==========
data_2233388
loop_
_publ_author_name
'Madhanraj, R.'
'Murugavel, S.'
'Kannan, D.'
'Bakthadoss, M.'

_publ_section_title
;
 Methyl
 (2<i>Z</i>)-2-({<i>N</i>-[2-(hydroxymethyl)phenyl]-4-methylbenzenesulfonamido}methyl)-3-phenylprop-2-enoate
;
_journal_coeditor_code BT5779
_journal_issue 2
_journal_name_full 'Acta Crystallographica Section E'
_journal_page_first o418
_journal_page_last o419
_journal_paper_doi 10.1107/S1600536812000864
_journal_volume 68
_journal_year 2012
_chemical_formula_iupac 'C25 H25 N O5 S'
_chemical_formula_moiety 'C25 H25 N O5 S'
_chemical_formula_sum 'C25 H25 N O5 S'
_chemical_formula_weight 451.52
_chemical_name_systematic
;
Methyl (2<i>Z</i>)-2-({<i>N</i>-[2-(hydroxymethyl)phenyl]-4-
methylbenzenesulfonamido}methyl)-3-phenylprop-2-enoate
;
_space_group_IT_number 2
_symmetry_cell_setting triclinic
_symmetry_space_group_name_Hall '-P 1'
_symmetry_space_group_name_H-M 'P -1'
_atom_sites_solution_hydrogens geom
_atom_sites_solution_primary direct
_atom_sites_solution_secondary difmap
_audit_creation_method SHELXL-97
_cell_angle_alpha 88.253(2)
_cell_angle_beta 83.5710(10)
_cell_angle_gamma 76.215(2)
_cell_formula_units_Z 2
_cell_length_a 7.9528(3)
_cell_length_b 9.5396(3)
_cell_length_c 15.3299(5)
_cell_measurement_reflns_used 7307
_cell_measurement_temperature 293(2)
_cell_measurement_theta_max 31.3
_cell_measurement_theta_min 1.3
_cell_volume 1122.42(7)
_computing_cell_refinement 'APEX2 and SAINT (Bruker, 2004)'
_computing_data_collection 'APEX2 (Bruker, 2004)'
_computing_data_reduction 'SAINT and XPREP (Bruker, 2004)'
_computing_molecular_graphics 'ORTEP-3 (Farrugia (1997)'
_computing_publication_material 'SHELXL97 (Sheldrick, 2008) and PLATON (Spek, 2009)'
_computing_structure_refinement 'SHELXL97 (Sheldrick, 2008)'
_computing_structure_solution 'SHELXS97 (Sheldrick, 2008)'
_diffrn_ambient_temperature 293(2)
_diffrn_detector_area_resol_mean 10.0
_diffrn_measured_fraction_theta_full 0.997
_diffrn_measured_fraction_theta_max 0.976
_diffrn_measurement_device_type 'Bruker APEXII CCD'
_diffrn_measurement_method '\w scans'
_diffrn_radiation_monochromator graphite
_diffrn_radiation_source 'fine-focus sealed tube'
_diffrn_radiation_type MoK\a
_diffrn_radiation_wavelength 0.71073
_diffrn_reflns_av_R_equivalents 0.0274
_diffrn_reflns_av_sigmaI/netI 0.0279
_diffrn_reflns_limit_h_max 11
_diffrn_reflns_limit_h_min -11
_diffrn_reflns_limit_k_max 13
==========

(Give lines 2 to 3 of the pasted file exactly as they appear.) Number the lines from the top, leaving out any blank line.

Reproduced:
loop_
_publ_author_name